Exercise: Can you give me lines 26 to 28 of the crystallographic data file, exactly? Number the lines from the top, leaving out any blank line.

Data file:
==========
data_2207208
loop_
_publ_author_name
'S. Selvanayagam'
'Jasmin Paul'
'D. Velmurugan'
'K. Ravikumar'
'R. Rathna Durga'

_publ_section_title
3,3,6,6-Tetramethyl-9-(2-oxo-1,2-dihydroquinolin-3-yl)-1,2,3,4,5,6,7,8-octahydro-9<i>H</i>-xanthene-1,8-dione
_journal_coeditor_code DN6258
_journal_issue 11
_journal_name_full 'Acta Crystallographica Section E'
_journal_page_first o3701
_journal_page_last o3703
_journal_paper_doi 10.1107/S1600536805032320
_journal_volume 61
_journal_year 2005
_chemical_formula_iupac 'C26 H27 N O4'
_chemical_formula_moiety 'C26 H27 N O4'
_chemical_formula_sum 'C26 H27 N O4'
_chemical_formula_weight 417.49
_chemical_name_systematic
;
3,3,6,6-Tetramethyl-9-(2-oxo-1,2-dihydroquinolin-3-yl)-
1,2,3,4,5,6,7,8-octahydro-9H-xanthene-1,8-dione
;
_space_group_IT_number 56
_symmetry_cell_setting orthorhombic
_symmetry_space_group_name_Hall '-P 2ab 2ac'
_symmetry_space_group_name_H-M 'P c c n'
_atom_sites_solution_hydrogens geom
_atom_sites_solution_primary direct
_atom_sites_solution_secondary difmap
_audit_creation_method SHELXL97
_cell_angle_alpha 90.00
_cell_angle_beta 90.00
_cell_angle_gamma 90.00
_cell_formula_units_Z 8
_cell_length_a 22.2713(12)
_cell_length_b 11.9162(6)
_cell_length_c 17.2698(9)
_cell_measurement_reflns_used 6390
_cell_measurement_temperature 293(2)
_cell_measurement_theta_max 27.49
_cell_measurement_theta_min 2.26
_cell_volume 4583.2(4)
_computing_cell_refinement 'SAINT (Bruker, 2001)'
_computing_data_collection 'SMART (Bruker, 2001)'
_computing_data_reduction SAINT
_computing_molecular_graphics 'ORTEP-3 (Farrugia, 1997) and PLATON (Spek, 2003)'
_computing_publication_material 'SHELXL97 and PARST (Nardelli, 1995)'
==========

1,2,3,4,5,6,7,8-octahydro-9H-xanthene-1,8-dione
;
_space_group_IT_number 56